Music

The Drama of Love in Richard Wagner’s “Ring of the Nibelungen”

By |2020-01-23T22:40:05-06:00January 23rd, 2020|Categories: Love, Marriage, Music, Paul Krause, Richard Wagner|

Richard Wagner’s grand operatic drama The Ring of the Nibelung is rightly celebrated as one of the finest accomplishments of modern art. The story that Wagner tells, with the unfolding music meant to convey a primordial sense of enchantment forever lost to us, is about the tension between love and lust; the sacred and [...]

How Bad Philosophy Destroyed Good Music

By |2020-01-23T14:57:10-06:00January 19th, 2020|Categories: Culture, Music, Roger Scruton, Timeless Essays|

True artists are not the antagonists of tradition but its latest advocates. They belong to the future because they are guardians of the past. Today’s offering in our Timeless Essay series affords our readers the opportunity to join the late Sir Roger Scruton, as he considers how bad thinking has created bad music, and what can [...]

Bruce Springsteen’s “Rhinestone Cowboy”: The Bard of Authenticity Salutes Cheesy Seventies Style

By |2020-01-10T15:38:14-06:00January 10th, 2020|Categories: Audio/Video, Bruce Springsteen, Music|

Bruce Springsteen covers “Rhinestone Cowboy” in the closing credits of his new film "Western Stars," which he made to promote the album of the same name. Why did he choose this one to wrap up the movie? I think it’s a sly confession. Glen Campbell and Bruce Springsteen are not so far apart as they [...]

Hector Berlioz and the Art of Musical Storytelling

By |2019-12-30T22:23:42-06:00December 30th, 2019|Categories: Hector Berlioz, Hector Berlioz Sesquicentennial Series, Michael De Sapio, Music|

Music with extra-musical subtexts has existed for a long time, but it was the Romantics who first combined story and music in a close synthesis. Their pioneer was Hector Berlioz, who dove into the art of musical storytelling with a daring never before seen, yet with an artistic integrity rarely achieved since. Berlioz first saw [...]

Hector Berlioz’s Long-Lost “Solemn Mass” for the Holy Innocents

By |2019-12-28T02:25:54-06:00December 27th, 2019|Categories: Hector Berlioz, Hector Berlioz Sesquicentennial Series, Music, Stephen M. Klugewicz|

"By God, you will be no doctor or apothecary, but a great composer." —Jean-François Le Sueur, to Hector Berlioz, upon hearing the premier of the Messe Solennelle Saint-Roch Church, Paris Its premier in 1825 marked one of the most remarkable musical debuts ever by a composer, and the score's rediscovery 167 years later [...]

Finding Faith in the Manger: Berlioz’s “Infancy of Christ”

By |2019-12-25T02:41:26-06:00December 24th, 2019|Categories: Christmas, Hector Berlioz, Hector Berlioz Sesquicentennial Series, Music, Timeless Essays|

Could anything as tender and touching as "L’Enfance du Christ" have been written by a man who did not believe? One hopes that professed atheist Hector Berlioz was able to find the Christmas that he portrayed so beautifully. Today’s offering in our Timeless Essay series affords our readers the opportunity to join Robert Reilly, as he [...]

“Tomorrow Shall Be My Dancing Day”: A Christmas Carol for All Seasons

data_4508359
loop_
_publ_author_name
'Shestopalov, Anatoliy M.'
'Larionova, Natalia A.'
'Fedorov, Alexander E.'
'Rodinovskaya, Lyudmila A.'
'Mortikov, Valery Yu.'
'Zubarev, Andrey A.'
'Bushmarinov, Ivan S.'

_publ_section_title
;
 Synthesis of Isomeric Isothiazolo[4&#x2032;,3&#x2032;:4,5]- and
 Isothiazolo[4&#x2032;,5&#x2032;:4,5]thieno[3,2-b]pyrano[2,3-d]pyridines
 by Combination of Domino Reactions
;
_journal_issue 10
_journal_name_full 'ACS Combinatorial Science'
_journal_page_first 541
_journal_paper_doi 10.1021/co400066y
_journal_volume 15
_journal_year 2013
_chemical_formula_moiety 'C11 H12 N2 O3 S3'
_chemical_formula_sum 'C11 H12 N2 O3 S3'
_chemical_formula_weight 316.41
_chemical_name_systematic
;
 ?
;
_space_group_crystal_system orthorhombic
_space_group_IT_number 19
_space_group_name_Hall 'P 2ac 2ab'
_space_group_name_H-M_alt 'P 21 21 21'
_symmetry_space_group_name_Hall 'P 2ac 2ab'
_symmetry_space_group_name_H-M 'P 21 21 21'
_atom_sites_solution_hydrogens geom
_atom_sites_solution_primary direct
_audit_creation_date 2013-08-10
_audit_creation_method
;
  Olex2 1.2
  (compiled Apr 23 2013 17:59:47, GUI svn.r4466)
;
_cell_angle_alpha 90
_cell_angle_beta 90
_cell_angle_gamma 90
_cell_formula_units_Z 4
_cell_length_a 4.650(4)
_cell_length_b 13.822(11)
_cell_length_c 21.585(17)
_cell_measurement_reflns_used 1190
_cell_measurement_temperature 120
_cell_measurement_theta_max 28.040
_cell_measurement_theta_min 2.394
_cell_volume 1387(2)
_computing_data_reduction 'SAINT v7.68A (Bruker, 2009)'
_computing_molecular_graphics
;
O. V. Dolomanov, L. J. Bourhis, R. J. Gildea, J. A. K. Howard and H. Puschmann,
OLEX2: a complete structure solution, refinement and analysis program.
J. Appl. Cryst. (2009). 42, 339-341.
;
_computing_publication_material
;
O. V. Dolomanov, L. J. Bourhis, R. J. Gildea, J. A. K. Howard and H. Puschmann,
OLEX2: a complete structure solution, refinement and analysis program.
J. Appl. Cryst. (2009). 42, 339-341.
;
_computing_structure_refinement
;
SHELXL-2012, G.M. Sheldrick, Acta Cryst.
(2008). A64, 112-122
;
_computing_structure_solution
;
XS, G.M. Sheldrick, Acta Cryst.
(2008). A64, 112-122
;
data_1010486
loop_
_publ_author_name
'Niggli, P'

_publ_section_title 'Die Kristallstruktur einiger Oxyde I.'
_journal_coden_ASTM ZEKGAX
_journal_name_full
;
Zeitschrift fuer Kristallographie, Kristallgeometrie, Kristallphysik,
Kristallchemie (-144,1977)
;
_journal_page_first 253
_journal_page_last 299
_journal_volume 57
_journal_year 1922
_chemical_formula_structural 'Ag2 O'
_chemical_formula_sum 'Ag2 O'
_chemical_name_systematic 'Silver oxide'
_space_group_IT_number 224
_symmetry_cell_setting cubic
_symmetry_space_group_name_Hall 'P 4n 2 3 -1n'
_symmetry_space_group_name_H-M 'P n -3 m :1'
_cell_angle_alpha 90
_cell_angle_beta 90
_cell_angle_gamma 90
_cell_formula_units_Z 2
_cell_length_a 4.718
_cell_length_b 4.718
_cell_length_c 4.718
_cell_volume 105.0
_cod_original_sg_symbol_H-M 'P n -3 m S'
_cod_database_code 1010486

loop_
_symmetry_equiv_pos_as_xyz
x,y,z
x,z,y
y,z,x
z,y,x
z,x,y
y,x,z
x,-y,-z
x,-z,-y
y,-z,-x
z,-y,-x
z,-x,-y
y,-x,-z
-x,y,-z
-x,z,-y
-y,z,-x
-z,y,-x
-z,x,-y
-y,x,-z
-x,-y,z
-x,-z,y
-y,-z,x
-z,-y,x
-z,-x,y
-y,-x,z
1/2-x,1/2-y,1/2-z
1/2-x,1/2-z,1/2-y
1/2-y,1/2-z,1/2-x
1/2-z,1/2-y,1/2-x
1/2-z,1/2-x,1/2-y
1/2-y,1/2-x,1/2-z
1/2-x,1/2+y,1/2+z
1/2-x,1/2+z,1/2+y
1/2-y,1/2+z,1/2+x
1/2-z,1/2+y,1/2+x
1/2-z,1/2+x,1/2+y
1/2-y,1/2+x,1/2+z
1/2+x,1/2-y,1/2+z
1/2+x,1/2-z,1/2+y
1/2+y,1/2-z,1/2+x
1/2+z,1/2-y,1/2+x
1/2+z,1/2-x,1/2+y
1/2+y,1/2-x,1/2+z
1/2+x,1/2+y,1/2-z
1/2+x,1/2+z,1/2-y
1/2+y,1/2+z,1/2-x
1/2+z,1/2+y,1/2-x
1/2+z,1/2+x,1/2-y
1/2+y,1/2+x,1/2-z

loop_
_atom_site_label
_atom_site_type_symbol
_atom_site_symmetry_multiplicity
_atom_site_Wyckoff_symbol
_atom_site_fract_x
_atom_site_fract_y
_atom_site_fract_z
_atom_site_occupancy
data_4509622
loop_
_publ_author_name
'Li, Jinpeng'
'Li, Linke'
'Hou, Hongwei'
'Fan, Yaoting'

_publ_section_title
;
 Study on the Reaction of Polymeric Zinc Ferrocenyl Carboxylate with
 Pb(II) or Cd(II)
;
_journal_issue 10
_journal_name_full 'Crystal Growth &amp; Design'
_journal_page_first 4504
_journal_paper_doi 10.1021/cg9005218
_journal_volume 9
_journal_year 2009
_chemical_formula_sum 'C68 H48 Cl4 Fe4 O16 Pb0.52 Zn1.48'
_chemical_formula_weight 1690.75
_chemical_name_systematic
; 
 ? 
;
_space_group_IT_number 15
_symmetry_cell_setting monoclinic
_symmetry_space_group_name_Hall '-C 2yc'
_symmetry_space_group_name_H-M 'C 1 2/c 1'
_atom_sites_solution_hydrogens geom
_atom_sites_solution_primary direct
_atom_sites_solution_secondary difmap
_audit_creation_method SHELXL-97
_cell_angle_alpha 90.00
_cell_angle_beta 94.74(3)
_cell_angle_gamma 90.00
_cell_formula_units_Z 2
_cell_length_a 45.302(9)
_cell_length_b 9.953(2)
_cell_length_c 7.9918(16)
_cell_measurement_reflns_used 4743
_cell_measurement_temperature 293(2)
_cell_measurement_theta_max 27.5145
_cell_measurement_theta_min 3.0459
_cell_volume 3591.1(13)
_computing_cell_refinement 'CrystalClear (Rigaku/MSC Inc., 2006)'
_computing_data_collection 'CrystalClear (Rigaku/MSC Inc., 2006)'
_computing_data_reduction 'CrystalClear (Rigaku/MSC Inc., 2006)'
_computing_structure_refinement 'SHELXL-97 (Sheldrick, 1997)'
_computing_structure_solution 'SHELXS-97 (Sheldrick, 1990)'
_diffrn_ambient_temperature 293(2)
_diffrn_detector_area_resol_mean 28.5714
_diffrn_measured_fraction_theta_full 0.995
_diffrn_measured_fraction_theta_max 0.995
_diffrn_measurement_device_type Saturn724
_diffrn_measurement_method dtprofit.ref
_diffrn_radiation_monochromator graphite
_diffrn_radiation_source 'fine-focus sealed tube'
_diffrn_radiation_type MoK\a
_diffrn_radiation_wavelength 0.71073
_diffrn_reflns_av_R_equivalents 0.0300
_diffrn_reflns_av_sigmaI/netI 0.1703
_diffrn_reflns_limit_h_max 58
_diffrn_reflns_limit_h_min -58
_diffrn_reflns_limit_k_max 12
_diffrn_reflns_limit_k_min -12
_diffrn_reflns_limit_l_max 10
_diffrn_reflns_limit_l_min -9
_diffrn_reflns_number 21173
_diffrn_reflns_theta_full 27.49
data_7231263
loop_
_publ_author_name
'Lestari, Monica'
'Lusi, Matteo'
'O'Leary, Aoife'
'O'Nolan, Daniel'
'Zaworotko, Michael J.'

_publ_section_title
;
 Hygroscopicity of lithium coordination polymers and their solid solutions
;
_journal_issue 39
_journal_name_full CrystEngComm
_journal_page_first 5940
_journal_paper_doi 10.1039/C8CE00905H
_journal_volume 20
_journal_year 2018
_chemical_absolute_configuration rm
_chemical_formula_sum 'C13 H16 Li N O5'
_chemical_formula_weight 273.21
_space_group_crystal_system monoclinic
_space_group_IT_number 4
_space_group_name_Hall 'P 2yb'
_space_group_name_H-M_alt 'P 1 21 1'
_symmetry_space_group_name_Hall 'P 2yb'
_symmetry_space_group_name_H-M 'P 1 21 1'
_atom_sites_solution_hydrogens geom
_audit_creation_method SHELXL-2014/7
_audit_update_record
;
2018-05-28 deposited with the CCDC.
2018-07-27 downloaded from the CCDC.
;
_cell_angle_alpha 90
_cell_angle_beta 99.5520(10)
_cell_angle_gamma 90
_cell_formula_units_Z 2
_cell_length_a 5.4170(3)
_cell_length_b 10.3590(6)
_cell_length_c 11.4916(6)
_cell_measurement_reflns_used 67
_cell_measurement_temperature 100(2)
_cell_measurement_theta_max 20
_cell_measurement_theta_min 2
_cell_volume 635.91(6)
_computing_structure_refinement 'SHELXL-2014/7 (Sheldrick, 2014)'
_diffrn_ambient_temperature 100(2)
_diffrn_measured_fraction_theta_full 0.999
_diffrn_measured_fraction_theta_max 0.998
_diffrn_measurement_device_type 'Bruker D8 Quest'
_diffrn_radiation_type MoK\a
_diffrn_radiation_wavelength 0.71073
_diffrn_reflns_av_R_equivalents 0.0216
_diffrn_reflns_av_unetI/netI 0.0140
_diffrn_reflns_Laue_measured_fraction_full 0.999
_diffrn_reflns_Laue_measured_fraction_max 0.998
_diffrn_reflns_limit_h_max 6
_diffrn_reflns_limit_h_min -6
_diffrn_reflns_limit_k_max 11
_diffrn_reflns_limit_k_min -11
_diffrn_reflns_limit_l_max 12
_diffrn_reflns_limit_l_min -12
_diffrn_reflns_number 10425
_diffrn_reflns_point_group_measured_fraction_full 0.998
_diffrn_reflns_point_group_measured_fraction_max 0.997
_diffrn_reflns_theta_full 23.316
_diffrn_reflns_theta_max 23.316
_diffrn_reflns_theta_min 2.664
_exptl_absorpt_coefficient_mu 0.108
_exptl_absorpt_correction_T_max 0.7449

By |2019-12-25T02:32:05-06:00December 24th, 2019|Categories: Audio/Video, Christmas, Culture, Michael De Sapio, Music, Senior Contributors|

“Tomorrow Shall Be My Dancing Day” hearkens back to an era when theological ideas were part of everyone’s mental awareness, ripe for poetry and song. Though the idea of Christ and humanity being united as bridegroom and bride is a classic Christian motif, we are surprised to find it in a popular Christmas carol, [...]

Holiday Therapy: César Franck’s “Panis Angelicus”

By |2019-12-22T22:27:20-06:00December 22nd, 2019|Categories: Audio/Video, Christmas, Culture, Music|

César Franck’s beautiful short piece, “Panis Angelicus,” seems to epitomize all that is good about December, while serving as good therapy against those manic bouts of mandated (and teeth-gritting) good cheer. You hear the opening notes and your shoulders unclench; your thoughts slow. Your ears prick up in order to catch every beautiful note. [...]

Five New Classical Solo Albums for Gifting

By |2019-12-18T16:05:30-06:00December 19th, 2019|Categories: Audio/Video, Christmas, Gifts for Imaginative Conservatives, Music|

So many classical solo albums released this year.... I have five unique choices as gift recommendations for Christmas, comprising two cellos, two violins, and one piano. 1. I became aware of my first choice in late spring thanks to reader Frida Peeple. After reading my essay on Vivaldi’s cello concertos, she mentioned Croatian-Slovenian Luka Šulić’s [...]

“The Nativity”

By |2019-12-17T16:04:41-06:00December 17th, 2019|Categories: Audio/Video, Christmas, Music|

American composer Paul Creston's Symphony No. 3 is composed of three movements, each depicting one of the mysteries of the life of Christ: "The Nativity," "The Crucifixion," and "The Resurrection." Here is more rom the Naxos recording of this work: In his Symphony No.3 Creston expressed his deep religious feelings in an orchestral Life of Christ. Premiered [...]

Glory to Dido! The Operas of Hector Berlioz

By |2019-12-11T01:30:39-06:00December 10th, 2019|Categories: Audio/Video, Hector Berlioz, Hector Berlioz Sesquicentennial Series, Music, Stephen M. Klugewicz|

"They are finally going to play my music." —Hector Berlioz, on his deathbed Though Hector Berlioz's operas are still little known today—even to the opera-going public, who are much more likely to find the dramas of Verdi, Puccini, Bellini, and Mozart on the program—the increasing recognition of their many glories is slowly making them less [...]